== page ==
Since it’s unlikely I’ll do much substantive blogging over the next couple of weeks, I want to wish you, dear readers, a Merry Christmas and a Happy New Year!
Also, thanks to everyone who still reads this humble blog! 2013 hasn’t exactly been a banner year for my blogging, productivity-wise (or quality-wise you might add). Like a lot of people, I find myself more active on Twitter these days. But from time to time I still want a place where I can think out loud about things in more than 140 characters. Plus, we’ve had some pretty robust comment threads around here this year. ATR commenters may be few and far between, but they’re almost uniformly high quality.
Yesterday I took my daughter to the museum at Dumbarton Oaks in Georgetown. It’s privately funded and thus was not affected by the (recently concluded) government shutdown.
The museum is small, but it features a wonderful collection from the Byzantine Empire and an impressive exhibit of pre-Columbian American artifacts. It also has, tucked away in the corner of one of the rooms, this marvelous painting by El Greco:
What struck me was that the painting manages to convey great emotion even though both Mary’s and Elizabeth’s faces are almost totally obscured. Well worth the schlep to Georgetown if you live in or are visiting the D.C. area.
This NYT article interests me as someone who is about to join the United Methodist Church from an ostensibly more “progressive” denomination, at least with regard to the equality of LGBT persons.
Thomas Ogletree, a UMC minister, is facing disciplinary action after he presided at his son’s (same-sex) wedding. The UMC has continued to maintain that the “practice” of homosexuality is “incompatible with Christian teaching.” As with most mainline denominations, there have been efforts to change this, but, in the UMC’s case, they have met with limited success.
This is partly due to the fact that a significant number of the delegates to the church’s general conference–its supreme legislative body, which meets ever four years–come from outside the U.S.–particularly places where conservative views on homosexuality still prevail. At the conference’s most recent meeting, in 2012, even an “agree to disagree” resolution couldn’t pass. Though it’s unclear how much of an effect acts of “civil disobedience” such as those of Rev. Ogletree may have on the direction of the larger denomination, this seems to be a stance that more “progressives” feel compelled to take.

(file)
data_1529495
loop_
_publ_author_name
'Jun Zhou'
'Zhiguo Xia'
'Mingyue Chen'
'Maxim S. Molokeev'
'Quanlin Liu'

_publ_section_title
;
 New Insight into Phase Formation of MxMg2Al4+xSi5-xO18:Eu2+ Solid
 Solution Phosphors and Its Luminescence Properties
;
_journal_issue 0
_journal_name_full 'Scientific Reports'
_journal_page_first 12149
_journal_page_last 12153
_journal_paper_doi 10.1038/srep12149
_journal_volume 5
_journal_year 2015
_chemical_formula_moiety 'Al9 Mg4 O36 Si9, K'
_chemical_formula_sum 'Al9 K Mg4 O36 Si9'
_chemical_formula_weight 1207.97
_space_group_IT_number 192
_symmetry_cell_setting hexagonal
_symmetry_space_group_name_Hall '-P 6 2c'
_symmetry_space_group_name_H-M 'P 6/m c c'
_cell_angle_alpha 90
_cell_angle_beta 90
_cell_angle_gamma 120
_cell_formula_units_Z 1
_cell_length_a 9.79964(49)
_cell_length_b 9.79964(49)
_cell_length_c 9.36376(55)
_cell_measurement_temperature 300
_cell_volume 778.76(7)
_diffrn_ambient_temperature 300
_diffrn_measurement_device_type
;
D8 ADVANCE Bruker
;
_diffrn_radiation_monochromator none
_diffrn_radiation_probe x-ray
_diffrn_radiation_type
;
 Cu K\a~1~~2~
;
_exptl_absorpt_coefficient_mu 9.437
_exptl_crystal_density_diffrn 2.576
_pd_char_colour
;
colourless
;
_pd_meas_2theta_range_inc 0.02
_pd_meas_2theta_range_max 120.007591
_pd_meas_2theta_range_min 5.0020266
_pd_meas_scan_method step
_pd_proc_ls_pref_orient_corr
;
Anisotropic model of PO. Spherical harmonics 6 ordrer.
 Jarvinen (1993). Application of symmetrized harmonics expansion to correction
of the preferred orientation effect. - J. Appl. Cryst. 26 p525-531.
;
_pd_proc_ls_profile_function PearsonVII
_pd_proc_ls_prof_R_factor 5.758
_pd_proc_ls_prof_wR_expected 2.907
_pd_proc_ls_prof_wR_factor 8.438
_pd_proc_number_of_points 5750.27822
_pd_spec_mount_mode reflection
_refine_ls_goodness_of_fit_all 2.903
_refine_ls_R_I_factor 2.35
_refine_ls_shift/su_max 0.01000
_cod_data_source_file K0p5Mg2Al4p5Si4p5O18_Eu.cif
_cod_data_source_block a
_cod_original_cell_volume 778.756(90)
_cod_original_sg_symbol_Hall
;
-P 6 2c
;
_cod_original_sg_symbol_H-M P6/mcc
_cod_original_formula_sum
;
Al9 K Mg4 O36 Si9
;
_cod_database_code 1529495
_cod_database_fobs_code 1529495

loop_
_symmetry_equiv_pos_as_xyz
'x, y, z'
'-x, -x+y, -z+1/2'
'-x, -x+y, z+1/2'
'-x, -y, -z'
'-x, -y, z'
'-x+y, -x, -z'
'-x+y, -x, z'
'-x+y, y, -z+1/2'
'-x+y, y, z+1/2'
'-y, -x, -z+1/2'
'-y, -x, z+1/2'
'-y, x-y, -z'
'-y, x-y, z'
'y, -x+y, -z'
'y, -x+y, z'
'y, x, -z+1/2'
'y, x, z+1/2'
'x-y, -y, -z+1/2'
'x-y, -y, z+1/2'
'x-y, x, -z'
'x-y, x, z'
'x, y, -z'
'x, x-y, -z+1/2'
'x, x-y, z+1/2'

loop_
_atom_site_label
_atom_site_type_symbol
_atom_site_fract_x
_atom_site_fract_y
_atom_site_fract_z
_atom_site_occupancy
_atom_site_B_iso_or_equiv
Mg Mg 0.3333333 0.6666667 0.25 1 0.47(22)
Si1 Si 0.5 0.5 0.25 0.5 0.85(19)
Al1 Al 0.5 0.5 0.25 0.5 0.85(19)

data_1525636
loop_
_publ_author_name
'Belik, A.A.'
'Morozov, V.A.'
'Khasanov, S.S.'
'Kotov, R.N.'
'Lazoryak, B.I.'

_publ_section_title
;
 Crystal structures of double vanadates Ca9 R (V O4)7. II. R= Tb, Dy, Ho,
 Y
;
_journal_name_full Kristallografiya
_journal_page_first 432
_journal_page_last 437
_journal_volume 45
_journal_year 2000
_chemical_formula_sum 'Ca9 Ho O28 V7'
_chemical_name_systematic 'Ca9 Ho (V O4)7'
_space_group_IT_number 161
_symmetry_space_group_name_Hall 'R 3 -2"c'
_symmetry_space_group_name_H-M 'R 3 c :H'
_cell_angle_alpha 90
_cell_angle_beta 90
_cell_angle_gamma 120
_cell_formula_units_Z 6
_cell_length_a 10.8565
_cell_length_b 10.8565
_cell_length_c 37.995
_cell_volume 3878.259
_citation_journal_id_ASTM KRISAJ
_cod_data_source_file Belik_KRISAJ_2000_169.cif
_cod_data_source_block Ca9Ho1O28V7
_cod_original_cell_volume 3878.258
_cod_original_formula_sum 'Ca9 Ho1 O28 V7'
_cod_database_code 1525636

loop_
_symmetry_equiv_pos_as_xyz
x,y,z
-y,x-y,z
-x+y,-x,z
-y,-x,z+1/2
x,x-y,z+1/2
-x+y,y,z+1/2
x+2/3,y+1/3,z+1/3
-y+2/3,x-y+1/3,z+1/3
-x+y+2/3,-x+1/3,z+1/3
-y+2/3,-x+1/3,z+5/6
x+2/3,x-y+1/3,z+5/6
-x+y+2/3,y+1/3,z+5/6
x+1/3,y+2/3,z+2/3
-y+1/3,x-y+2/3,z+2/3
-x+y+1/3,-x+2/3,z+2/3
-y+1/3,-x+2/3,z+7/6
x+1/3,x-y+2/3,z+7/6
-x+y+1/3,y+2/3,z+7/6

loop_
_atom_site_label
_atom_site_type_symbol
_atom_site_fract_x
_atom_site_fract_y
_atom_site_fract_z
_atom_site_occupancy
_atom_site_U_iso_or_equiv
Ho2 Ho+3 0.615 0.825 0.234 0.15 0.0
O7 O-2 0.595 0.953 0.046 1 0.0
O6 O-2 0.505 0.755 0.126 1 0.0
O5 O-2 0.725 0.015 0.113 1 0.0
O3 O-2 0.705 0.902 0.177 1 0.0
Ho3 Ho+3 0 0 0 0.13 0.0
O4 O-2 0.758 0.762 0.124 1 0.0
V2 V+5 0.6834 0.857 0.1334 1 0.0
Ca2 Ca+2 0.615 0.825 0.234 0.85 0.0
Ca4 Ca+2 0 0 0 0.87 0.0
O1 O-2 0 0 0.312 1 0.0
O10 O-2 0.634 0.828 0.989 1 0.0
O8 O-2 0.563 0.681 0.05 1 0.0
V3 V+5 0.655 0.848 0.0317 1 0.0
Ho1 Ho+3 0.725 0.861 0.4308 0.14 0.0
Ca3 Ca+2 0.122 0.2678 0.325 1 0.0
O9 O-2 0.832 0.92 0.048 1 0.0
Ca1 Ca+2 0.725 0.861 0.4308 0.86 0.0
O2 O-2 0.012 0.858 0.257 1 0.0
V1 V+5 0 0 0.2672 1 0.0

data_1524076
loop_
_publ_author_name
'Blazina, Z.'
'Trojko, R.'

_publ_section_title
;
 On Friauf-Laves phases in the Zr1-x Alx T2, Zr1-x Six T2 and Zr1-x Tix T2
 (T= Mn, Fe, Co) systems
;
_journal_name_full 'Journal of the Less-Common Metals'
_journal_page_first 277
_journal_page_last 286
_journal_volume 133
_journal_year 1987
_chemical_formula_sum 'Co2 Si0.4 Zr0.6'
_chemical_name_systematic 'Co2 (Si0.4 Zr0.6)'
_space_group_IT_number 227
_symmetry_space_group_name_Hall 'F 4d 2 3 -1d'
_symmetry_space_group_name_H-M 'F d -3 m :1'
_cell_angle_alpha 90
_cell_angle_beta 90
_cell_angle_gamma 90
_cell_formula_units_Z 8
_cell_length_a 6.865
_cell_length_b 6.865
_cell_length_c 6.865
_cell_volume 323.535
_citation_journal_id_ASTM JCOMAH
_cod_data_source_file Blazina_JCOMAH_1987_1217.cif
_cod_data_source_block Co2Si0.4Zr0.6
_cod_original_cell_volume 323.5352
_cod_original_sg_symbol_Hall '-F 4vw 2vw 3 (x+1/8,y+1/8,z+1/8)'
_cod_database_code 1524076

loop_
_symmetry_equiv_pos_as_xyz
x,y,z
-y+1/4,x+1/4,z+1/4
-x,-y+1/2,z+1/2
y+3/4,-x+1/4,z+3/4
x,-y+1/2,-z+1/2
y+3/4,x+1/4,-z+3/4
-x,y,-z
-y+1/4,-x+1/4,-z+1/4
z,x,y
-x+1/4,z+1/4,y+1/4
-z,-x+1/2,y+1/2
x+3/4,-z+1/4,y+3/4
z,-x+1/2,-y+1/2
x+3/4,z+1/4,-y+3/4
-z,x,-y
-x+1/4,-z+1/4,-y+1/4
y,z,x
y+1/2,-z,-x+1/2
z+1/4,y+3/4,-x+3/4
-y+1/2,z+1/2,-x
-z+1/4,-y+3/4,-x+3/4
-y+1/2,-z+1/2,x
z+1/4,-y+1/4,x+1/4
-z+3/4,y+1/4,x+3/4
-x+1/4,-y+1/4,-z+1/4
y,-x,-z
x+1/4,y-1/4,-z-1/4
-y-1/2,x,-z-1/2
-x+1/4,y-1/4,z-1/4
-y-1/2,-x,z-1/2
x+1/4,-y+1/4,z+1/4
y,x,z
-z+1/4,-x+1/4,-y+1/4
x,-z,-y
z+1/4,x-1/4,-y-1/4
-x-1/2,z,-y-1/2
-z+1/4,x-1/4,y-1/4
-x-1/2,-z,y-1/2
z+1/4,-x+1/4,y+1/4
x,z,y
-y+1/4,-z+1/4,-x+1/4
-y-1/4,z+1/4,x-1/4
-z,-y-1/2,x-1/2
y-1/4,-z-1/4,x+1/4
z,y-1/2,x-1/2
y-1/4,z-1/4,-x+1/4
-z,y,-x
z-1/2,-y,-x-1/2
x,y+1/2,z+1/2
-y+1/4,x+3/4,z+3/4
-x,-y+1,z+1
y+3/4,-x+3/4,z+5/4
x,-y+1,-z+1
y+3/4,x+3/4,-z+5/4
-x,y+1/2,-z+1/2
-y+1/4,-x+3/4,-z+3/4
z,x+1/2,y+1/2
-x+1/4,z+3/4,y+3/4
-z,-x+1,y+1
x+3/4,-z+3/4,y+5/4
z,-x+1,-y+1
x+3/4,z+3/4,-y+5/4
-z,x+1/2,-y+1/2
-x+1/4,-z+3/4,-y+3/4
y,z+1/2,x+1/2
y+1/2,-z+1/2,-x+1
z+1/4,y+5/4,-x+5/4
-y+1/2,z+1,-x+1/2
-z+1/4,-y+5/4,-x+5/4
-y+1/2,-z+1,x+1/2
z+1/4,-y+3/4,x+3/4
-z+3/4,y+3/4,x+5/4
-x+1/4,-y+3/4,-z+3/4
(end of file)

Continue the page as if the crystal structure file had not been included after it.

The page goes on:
So as someone who does support full LGBT equality in church and society, why would I consider joining a denomination that seems to be a long way from affirming it?
The main answer is that my family and I have found a home in the local UMC congregation we’ve been attending for about the last two years, and we want to formalize our commitment to it. We left our previous church for a variety of mostly non-theological reasons and were attracted to this one by its growing number of young families, dynamic pastor, flourishing homeless ministry, and combination of theological substance and progressive social vision, among other reasons. I’ve also come to appreciate some of the distinctive emphases of Wesleyan theology–combining at its best a Protestant emphasis on sheer, unmerited grace with a Catholic emphasis on personal and social holiness that I find quite appealing.
Our congregation is a “reconciling” church and so aims to welcome LGBT folks at all levels of parish life, even though this contradicts the denomination’s official teaching. This makes them (us) the loyal opposition, a position that could grow increasingly uncomfortable if, as seems likely, the denomination continues to move at its current glacial pace on this matter.